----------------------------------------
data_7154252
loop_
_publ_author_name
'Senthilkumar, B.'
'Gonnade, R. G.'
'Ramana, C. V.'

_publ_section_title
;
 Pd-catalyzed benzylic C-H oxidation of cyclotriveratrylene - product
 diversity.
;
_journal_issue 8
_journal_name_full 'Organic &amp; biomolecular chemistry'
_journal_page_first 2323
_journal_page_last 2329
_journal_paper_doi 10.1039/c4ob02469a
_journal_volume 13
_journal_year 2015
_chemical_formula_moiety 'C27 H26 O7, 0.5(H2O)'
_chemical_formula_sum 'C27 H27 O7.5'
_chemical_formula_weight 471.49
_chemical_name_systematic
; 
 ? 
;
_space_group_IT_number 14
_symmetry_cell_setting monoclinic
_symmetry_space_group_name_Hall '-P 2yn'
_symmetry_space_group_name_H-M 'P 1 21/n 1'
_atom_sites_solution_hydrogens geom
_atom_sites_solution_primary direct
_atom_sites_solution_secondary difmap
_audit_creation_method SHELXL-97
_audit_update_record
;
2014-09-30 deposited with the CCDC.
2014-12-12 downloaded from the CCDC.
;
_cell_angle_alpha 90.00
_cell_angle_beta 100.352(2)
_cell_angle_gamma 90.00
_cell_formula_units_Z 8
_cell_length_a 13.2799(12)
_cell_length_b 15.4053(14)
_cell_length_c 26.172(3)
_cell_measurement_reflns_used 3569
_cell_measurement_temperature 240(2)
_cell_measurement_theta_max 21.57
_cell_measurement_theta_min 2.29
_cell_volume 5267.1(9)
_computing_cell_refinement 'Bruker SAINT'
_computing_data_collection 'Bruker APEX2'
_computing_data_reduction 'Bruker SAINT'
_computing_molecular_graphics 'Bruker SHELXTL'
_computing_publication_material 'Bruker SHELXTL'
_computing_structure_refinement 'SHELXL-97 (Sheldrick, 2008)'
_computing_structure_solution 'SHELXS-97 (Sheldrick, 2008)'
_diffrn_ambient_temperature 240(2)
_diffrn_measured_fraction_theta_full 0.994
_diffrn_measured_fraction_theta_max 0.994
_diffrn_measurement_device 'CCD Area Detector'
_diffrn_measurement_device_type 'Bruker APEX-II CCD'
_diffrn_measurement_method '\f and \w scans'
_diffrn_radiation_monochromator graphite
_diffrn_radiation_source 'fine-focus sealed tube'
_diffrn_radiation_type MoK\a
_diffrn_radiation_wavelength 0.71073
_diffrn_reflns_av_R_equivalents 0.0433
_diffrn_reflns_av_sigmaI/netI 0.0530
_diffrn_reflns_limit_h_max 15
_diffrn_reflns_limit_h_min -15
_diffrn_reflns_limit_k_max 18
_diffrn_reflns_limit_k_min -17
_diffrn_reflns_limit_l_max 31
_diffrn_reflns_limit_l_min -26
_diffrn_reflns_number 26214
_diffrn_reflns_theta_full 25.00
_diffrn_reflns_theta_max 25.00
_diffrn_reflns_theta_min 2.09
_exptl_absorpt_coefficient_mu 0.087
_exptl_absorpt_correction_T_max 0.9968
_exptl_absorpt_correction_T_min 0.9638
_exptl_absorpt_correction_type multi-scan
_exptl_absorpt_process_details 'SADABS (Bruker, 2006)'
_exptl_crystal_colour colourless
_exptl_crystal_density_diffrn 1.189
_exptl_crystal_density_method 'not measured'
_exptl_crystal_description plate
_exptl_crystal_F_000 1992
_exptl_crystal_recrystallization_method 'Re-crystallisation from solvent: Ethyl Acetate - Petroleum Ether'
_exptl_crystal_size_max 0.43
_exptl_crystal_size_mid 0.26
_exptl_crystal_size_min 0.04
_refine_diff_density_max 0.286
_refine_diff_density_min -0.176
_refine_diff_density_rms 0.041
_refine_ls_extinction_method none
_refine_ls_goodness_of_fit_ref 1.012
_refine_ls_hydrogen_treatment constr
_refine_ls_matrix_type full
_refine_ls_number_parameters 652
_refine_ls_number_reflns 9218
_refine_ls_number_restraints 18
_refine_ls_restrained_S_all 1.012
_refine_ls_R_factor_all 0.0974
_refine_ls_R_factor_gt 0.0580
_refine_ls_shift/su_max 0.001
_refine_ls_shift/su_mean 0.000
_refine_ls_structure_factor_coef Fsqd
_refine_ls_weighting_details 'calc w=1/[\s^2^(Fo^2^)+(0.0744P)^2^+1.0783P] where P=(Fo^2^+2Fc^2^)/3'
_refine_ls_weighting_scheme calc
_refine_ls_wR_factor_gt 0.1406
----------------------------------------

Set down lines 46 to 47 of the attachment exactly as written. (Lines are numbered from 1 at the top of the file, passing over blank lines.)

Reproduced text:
_cell_measurement_reflns_used 3569
_cell_measurement_temperature 240(2)